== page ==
Some of you will consider this self-evident and others will have little idea what I'm talking about, but if any piece of music other than "Free Bird" has been implicitly (and occasionally explicitly) conceptually, conversationally psychically linked to this project since its very inception, it's this one. If you're not familiar with Cage's composition, I'd suggest you google it; that should clear up why it's a hotly anticipated or joked-about proposition in any instance where a great deal of cover songs are required in a hurry. Understandably but not entirely appropriately, it's taken on a life as a sort of intellectual joke... usually not a cruel one (it's not well-known enough to the general public to be kicked around as non-art like, say, Pollock's paintings or Warhol's Sleep sometimes are), but more of an acknowledgment of its conceptual power. You really can't make reference to another piece for doing what this one does: I could write a piece that's 16 seconds longer but otherwise identical and call it "4'49"" and pretty much guarantee nobody's going to be talking about it in 57 years.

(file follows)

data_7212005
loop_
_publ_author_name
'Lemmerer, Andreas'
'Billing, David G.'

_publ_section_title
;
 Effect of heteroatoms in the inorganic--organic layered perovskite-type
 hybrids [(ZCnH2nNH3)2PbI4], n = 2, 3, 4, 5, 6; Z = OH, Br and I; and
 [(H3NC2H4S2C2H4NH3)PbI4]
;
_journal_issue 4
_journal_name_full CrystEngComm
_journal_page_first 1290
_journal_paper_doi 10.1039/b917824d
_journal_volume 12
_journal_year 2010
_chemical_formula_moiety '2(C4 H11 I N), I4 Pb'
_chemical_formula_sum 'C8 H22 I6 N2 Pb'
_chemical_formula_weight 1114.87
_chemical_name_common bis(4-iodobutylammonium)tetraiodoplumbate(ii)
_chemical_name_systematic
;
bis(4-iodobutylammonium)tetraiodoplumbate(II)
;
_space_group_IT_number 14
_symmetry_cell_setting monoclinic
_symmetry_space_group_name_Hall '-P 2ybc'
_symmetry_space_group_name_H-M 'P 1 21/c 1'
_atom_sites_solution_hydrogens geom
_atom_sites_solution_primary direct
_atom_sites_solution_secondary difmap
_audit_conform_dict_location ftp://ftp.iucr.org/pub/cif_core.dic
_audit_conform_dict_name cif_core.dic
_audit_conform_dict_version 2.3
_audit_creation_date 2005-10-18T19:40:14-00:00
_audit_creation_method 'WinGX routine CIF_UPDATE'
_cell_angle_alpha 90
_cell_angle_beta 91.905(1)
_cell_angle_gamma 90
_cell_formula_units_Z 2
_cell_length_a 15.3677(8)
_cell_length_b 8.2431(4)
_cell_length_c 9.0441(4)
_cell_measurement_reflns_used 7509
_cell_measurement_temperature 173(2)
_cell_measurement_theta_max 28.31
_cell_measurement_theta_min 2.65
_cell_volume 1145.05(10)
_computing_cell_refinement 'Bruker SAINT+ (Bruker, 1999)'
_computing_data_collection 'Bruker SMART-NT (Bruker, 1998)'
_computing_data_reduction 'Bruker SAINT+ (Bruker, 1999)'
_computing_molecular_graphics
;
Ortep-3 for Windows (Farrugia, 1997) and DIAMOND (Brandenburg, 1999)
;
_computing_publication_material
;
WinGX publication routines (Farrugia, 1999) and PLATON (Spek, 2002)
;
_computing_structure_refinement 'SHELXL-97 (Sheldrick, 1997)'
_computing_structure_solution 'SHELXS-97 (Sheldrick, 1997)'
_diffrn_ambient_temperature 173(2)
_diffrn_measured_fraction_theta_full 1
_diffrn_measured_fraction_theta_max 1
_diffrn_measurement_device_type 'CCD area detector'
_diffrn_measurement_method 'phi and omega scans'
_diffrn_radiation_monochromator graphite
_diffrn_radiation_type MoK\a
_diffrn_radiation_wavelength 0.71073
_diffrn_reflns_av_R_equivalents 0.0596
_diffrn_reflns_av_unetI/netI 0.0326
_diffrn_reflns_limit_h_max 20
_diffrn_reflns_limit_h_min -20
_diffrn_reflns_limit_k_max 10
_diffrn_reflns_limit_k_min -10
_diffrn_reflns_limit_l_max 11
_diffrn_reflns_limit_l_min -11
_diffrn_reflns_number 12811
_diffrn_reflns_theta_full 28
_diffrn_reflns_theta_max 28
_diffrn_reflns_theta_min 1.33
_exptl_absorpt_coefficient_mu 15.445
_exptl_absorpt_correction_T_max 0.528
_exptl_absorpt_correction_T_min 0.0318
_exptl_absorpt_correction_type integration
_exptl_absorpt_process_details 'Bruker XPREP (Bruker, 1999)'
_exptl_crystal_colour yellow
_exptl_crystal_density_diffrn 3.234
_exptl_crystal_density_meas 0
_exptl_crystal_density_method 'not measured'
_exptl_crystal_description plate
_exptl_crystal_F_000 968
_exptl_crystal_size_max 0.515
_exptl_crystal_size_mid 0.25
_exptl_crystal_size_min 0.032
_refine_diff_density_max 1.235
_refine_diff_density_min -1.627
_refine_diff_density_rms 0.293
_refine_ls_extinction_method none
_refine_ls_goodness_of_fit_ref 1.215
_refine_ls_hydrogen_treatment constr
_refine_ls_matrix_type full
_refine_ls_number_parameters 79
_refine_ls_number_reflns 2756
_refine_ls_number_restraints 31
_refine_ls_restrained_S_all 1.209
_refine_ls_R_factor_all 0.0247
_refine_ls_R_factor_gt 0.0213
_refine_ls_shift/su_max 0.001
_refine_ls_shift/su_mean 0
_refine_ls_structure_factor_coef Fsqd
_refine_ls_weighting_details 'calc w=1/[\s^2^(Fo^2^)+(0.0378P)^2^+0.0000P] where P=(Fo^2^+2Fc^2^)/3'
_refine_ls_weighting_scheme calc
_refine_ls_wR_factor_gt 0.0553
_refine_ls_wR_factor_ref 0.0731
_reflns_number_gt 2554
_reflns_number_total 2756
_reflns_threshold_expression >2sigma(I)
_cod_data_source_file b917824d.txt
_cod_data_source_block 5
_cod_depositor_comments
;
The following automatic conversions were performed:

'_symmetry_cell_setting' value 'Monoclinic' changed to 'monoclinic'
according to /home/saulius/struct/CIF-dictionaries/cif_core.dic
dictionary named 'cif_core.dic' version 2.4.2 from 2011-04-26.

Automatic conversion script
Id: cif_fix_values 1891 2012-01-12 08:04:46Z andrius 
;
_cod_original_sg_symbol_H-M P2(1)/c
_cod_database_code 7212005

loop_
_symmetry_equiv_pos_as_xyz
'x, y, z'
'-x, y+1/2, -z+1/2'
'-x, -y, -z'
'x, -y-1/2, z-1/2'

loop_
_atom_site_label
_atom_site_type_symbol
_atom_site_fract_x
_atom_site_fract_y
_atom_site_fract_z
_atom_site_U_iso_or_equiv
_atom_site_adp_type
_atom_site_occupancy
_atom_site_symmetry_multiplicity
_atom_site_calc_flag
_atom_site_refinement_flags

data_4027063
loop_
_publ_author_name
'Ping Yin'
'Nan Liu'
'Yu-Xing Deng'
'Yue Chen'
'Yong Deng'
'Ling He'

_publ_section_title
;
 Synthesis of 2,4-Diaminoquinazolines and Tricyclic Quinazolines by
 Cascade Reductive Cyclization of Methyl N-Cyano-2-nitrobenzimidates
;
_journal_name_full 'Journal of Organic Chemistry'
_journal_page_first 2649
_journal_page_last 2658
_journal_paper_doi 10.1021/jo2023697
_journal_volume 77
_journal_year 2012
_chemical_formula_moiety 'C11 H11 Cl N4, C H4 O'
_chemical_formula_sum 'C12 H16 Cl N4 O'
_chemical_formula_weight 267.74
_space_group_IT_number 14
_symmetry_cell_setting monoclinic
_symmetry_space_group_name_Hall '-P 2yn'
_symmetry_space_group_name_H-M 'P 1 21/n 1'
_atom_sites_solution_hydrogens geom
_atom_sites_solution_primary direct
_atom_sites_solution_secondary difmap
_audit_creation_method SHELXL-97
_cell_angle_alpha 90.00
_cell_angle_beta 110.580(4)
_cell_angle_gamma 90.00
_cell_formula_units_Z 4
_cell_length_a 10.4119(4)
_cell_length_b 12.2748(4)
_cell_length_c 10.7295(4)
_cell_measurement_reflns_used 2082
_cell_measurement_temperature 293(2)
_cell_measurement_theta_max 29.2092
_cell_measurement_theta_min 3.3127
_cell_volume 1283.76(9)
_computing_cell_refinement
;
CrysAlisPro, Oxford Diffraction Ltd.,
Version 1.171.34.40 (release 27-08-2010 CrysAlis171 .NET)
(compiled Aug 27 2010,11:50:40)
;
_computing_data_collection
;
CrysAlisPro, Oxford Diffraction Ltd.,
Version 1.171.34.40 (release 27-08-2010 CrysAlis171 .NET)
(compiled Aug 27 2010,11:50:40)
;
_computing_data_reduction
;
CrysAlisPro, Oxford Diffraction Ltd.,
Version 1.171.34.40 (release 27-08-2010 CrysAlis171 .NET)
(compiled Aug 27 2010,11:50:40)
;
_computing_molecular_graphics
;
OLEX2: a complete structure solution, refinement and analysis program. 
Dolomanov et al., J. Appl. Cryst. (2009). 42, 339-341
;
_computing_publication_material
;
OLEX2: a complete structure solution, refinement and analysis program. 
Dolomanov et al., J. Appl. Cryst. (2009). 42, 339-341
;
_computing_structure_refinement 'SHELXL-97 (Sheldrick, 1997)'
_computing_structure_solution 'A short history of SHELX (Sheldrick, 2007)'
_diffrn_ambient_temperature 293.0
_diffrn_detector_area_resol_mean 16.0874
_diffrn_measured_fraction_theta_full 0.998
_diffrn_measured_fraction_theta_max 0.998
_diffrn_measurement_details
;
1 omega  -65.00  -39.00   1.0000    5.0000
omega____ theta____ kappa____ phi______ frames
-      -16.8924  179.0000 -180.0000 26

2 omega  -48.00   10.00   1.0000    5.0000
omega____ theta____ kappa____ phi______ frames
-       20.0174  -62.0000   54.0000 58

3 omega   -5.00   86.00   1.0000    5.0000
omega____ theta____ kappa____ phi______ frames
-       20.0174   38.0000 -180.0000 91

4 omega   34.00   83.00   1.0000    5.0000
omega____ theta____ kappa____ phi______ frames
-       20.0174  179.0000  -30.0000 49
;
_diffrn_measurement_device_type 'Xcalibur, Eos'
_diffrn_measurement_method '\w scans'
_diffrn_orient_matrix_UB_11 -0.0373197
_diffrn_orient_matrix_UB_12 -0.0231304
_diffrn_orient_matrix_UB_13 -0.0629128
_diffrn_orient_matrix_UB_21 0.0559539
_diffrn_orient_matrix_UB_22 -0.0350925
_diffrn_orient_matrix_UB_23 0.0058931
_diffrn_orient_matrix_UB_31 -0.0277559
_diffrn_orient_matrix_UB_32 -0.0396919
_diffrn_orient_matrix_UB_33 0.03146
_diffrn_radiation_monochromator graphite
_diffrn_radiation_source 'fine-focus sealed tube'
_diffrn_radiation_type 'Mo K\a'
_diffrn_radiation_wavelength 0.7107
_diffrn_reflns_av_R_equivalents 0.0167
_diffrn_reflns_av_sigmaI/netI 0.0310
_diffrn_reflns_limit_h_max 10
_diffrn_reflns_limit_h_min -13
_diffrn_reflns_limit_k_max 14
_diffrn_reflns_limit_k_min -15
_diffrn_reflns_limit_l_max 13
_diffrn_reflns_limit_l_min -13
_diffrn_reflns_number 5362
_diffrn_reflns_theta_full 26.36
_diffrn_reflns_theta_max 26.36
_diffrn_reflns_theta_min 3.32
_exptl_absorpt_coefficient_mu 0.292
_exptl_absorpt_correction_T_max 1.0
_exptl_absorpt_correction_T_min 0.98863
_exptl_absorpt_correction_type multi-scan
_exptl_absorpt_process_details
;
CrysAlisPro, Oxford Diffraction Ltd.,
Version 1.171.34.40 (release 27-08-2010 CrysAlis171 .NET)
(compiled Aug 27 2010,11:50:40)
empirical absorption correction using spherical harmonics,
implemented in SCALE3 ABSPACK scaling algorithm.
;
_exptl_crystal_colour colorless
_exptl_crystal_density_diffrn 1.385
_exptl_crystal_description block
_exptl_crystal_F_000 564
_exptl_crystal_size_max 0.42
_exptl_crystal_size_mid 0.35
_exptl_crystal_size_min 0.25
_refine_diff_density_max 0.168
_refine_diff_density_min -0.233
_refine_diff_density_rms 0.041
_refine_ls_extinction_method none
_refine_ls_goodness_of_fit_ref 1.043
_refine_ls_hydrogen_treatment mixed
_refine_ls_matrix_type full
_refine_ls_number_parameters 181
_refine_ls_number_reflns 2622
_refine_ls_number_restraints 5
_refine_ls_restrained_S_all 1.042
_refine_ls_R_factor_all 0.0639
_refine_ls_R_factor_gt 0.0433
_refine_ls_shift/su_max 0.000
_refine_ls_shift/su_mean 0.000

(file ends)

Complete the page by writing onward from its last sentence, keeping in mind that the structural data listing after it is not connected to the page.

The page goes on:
It's almost certainly discussed more than it's actually heard (inasmuch as the term applies), so I wanted my cover to reflect the actual experience of not only hearing it, but also, for my part, the experience of performing it. And I did perform it; you'll need to listen to the recording all the way through to confirm that, but if you do it should be clear to you that I did more than just set up an empty session in Audacity, drag the end out to the appropriate run time, and export it to the hard drive.